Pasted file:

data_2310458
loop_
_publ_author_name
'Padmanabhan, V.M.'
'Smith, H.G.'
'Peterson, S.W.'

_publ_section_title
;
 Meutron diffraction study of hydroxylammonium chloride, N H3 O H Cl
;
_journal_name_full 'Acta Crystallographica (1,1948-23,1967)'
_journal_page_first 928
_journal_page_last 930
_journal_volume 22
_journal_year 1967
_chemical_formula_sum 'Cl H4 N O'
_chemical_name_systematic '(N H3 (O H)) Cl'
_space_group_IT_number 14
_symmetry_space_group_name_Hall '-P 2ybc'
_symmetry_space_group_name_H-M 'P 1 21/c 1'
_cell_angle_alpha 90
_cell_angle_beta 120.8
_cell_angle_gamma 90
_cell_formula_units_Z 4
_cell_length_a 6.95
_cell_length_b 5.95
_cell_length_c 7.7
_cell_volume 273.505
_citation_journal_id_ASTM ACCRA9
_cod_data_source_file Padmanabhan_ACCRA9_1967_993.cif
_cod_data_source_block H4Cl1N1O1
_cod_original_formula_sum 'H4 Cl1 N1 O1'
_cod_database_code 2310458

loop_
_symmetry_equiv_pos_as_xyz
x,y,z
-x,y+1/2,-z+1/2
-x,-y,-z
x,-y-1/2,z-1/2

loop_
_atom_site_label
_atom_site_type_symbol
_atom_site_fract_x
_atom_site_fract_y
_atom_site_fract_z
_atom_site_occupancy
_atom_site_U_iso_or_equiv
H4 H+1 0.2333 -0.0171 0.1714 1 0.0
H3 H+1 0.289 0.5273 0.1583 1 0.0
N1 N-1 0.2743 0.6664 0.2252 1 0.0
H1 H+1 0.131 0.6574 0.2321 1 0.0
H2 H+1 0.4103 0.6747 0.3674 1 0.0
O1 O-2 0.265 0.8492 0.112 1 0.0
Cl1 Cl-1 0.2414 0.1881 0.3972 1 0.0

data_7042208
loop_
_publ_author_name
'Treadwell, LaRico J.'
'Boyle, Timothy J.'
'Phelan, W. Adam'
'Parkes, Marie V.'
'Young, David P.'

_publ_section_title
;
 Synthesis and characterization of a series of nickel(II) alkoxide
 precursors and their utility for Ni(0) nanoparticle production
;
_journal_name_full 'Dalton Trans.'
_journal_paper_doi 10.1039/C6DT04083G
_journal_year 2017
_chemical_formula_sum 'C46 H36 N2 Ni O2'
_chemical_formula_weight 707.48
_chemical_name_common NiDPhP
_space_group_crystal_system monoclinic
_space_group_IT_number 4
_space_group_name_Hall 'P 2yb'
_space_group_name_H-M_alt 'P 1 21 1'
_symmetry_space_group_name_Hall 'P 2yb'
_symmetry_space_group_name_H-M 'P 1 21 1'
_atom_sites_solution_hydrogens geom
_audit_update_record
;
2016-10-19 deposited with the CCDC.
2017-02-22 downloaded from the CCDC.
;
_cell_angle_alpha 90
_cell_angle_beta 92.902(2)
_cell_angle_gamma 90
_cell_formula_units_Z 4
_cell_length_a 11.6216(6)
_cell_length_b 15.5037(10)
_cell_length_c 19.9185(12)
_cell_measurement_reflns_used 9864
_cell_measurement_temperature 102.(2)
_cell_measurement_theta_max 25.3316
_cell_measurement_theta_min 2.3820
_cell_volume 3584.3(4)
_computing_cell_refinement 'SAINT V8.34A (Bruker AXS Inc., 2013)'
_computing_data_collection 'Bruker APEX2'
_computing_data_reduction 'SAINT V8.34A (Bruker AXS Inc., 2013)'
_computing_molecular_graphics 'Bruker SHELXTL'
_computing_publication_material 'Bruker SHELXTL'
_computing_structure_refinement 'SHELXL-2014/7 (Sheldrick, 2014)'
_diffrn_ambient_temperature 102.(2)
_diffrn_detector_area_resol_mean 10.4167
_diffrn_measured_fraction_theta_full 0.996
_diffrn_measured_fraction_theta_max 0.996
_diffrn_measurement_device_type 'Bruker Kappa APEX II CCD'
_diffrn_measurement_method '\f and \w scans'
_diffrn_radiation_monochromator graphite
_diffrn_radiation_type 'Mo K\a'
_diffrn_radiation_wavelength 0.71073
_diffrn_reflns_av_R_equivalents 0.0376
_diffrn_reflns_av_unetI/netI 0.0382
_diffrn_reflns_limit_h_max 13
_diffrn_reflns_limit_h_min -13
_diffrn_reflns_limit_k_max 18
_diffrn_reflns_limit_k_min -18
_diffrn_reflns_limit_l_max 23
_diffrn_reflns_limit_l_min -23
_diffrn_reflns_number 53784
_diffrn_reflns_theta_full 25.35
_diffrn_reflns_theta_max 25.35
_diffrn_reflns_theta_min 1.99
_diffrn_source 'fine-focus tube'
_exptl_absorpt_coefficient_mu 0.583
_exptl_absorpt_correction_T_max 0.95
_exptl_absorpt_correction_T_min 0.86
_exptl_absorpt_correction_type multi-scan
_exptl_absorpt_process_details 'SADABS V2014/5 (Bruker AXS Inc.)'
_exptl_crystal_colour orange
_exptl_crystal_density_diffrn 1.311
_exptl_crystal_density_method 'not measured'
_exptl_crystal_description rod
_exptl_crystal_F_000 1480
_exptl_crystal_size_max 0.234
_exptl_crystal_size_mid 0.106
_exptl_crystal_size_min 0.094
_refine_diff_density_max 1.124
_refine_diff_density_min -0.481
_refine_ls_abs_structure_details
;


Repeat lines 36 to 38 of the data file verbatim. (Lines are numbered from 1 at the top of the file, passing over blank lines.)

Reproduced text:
x,y,z
-x,y+1/2,-z+1/2
-x,-y,-z